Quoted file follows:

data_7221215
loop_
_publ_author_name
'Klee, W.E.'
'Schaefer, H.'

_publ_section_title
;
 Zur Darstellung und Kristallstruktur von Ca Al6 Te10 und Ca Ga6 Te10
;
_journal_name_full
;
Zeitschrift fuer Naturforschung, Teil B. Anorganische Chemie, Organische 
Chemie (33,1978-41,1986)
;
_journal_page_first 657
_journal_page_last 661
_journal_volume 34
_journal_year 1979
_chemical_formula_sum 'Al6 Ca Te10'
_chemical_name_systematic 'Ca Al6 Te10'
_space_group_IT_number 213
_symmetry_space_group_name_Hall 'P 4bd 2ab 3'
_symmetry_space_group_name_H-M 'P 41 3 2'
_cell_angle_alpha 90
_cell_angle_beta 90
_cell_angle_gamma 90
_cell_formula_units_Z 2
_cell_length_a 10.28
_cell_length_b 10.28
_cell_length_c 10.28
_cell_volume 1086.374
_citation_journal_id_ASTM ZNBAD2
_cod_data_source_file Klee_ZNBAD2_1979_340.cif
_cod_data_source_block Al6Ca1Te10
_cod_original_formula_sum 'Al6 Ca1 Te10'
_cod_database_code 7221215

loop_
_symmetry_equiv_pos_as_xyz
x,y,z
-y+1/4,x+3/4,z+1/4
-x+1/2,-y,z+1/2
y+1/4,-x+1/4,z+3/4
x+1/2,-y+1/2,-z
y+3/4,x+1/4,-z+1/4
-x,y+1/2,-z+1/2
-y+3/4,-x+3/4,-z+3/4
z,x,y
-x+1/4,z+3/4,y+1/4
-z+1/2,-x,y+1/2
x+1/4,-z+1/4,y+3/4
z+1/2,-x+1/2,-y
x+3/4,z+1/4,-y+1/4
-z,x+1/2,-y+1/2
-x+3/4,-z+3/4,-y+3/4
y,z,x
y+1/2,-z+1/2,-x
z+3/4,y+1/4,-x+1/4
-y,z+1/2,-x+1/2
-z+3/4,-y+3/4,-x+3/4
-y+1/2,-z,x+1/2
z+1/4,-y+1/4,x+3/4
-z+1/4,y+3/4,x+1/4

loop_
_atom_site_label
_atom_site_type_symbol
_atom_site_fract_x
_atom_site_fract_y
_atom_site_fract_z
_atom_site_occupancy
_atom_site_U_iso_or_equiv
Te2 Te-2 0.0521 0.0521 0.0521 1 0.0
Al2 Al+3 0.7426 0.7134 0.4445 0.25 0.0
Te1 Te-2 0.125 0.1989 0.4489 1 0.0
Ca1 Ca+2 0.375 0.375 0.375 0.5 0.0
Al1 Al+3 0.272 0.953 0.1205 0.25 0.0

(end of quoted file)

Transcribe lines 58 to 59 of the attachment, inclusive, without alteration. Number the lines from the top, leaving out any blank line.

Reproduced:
-y,z+1/2,-x+1/2
-z+3/4,-y+3/4,-x+3/4